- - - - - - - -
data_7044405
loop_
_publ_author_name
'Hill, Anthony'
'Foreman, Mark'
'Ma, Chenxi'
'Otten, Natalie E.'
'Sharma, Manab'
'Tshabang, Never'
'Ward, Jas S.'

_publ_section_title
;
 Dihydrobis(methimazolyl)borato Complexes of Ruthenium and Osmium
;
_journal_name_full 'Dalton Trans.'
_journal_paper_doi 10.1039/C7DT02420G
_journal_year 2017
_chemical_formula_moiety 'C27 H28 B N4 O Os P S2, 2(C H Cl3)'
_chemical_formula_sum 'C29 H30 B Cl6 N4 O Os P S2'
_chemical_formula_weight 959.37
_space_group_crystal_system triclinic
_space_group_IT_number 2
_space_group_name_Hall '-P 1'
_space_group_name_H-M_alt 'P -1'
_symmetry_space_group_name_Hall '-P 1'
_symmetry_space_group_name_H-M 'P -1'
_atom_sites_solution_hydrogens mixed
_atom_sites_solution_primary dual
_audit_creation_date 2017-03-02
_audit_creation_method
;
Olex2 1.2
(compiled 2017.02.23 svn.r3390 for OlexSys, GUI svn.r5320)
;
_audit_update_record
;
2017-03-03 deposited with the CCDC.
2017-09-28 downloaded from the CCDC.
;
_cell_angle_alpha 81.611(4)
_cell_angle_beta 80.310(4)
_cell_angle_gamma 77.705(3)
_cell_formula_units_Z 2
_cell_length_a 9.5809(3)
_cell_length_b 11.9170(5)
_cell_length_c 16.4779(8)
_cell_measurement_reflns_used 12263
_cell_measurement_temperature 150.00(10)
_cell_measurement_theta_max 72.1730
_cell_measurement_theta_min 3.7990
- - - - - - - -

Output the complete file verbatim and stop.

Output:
data_7044405
loop_
_publ_author_name
'Hill, Anthony'
'Foreman, Mark'
'Ma, Chenxi'
'Otten, Natalie E.'
'Sharma, Manab'
'Tshabang, Never'
'Ward, Jas S.'

_publ_section_title
;
 Dihydrobis(methimazolyl)borato Complexes of Ruthenium and Osmium
;
_journal_name_full 'Dalton Trans.'
_journal_paper_doi 10.1039/C7DT02420G
_journal_year 2017
_chemical_formula_moiety 'C27 H28 B N4 O Os P S2, 2(C H Cl3)'
_chemical_formula_sum 'C29 H30 B Cl6 N4 O Os P S2'
_chemical_formula_weight 959.37
_space_group_crystal_system triclinic
_space_group_IT_number 2
_space_group_name_Hall '-P 1'
_space_group_name_H-M_alt 'P -1'
_symmetry_space_group_name_Hall '-P 1'
_symmetry_space_group_name_H-M 'P -1'
_atom_sites_solution_hydrogens mixed
_atom_sites_solution_primary dual
_audit_creation_date 2017-03-02
_audit_creation_method
;
Olex2 1.2
(compiled 2017.02.23 svn.r3390 for OlexSys, GUI svn.r5320)
;
_audit_update_record
;
2017-03-03 deposited with the CCDC.
2017-09-28 downloaded from the CCDC.
;
_cell_angle_alpha 81.611(4)
_cell_angle_beta 80.310(4)
_cell_angle_gamma 77.705(3)
_cell_formula_units_Z 2
_cell_length_a 9.5809(3)
_cell_length_b 11.9170(5)
_cell_length_c 16.4779(8)
_cell_measurement_reflns_used 12263
_cell_measurement_temperature 150.00(10)
_cell_measurement_theta_max 72.1730
_cell_measurement_theta_min 3.7990